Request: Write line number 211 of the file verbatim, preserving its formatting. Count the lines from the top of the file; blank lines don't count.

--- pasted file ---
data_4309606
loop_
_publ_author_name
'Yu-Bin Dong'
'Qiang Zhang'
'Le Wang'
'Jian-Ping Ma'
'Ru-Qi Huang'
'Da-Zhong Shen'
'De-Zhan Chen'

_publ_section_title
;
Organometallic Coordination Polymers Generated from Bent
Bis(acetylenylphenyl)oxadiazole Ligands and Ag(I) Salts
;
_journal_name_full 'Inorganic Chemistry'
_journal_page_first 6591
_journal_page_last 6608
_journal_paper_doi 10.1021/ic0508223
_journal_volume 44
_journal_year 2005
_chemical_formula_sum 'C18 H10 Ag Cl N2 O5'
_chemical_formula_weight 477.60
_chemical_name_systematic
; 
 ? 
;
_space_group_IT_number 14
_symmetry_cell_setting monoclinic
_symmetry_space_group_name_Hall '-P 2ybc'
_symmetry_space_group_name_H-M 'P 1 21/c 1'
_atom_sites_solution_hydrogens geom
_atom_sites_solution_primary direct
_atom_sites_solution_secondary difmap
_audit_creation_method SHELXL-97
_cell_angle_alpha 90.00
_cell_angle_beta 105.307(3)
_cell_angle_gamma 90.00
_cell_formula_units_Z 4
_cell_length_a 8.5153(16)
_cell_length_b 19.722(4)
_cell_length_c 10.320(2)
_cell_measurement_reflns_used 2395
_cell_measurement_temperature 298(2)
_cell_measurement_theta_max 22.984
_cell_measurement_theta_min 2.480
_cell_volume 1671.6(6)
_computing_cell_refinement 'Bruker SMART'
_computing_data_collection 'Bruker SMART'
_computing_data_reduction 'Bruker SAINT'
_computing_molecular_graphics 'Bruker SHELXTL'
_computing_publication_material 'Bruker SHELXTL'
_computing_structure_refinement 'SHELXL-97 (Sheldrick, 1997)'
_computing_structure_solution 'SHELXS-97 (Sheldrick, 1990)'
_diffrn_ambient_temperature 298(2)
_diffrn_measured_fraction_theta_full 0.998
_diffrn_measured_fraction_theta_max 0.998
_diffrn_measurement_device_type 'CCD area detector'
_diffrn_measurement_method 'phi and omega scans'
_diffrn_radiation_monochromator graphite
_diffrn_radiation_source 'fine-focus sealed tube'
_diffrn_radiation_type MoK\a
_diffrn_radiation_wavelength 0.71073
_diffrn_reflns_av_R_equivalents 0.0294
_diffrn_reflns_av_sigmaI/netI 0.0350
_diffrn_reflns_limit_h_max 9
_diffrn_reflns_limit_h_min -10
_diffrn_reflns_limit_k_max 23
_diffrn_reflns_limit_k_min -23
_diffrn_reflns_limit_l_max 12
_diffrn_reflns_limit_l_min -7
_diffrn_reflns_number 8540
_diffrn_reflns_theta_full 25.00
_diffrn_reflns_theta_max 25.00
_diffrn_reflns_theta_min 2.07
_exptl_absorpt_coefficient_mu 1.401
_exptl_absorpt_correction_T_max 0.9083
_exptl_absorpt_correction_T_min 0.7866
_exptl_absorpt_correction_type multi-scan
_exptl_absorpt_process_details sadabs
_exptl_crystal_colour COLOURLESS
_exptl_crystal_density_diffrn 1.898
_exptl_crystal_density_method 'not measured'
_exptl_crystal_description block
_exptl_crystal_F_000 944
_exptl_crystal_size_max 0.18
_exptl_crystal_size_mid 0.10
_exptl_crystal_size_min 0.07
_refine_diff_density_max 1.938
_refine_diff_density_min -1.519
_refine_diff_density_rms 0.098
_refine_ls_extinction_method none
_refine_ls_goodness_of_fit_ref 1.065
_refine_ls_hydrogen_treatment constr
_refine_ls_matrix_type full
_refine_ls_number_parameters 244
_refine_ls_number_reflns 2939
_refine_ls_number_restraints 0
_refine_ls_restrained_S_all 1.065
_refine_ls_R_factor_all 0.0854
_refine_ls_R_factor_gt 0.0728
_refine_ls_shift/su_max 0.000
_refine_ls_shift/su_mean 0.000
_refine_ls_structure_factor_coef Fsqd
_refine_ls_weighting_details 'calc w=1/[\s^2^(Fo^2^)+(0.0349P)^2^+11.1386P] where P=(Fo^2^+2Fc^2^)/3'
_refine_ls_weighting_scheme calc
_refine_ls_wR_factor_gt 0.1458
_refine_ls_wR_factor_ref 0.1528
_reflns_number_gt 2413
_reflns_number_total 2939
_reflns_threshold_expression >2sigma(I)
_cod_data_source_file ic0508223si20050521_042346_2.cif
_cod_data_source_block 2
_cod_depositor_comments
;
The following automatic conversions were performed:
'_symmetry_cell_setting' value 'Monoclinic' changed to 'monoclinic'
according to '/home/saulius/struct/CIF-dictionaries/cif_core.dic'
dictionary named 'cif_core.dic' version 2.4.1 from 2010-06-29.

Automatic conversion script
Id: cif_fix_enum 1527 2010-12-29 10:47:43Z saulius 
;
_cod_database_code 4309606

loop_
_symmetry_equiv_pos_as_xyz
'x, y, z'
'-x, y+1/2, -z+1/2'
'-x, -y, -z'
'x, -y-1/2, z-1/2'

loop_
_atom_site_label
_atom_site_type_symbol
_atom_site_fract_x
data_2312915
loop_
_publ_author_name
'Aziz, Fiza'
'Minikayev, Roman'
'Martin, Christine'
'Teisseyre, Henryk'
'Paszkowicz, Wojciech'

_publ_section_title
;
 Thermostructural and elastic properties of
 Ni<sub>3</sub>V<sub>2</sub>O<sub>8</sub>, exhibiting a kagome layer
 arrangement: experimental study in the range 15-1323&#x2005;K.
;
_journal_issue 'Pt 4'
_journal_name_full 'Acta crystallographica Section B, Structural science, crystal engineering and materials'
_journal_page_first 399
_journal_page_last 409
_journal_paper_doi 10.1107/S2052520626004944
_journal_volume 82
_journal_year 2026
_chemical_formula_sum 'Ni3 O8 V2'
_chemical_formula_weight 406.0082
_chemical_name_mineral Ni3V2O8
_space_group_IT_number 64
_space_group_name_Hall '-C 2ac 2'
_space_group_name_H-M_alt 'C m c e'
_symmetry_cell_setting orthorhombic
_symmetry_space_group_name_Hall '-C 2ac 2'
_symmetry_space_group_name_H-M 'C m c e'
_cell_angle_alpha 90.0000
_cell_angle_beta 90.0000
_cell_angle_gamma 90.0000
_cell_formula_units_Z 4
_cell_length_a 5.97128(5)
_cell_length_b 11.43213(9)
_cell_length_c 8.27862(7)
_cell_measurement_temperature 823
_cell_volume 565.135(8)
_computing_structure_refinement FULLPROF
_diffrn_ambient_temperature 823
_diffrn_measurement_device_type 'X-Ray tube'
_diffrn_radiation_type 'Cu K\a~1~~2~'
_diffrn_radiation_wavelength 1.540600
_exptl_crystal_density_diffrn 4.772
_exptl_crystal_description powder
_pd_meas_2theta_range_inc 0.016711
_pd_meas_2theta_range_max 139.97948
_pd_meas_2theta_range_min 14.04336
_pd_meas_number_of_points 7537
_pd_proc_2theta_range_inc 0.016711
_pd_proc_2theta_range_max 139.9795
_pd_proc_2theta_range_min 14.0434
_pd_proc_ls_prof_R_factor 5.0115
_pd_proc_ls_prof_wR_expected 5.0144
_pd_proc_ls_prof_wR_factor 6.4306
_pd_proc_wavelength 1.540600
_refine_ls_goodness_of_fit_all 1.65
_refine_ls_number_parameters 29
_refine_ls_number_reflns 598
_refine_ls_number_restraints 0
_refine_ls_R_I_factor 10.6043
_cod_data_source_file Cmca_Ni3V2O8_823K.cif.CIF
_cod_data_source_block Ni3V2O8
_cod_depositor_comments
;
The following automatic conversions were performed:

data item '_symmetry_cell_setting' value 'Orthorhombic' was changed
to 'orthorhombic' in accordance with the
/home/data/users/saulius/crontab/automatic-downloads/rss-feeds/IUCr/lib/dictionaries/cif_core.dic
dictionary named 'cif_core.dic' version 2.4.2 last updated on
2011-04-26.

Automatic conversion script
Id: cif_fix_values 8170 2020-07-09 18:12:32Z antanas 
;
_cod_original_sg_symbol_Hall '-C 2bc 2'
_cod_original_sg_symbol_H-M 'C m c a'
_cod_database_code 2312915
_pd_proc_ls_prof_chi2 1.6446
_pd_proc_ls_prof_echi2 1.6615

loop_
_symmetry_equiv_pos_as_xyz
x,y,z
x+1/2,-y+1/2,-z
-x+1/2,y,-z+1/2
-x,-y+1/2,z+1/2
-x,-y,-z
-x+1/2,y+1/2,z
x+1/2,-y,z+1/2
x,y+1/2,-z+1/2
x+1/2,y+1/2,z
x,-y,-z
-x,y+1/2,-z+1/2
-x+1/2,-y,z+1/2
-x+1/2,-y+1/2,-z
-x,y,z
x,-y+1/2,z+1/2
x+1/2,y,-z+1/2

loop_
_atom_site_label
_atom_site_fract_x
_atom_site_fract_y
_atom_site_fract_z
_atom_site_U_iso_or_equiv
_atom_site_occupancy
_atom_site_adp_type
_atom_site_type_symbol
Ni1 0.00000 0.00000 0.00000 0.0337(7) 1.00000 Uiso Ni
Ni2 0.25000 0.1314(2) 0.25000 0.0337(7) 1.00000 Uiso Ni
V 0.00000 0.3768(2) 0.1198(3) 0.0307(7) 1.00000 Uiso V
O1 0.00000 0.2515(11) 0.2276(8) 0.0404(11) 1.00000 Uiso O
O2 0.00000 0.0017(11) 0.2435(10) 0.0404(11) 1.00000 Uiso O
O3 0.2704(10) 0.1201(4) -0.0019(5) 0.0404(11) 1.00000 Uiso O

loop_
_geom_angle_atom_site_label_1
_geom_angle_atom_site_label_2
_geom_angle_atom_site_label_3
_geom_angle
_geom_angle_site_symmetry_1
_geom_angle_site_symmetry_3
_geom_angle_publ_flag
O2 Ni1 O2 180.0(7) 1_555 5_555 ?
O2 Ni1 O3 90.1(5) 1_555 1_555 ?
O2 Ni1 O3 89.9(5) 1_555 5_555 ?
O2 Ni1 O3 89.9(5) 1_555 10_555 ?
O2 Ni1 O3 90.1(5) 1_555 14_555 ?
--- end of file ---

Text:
_cod_database_code 2312915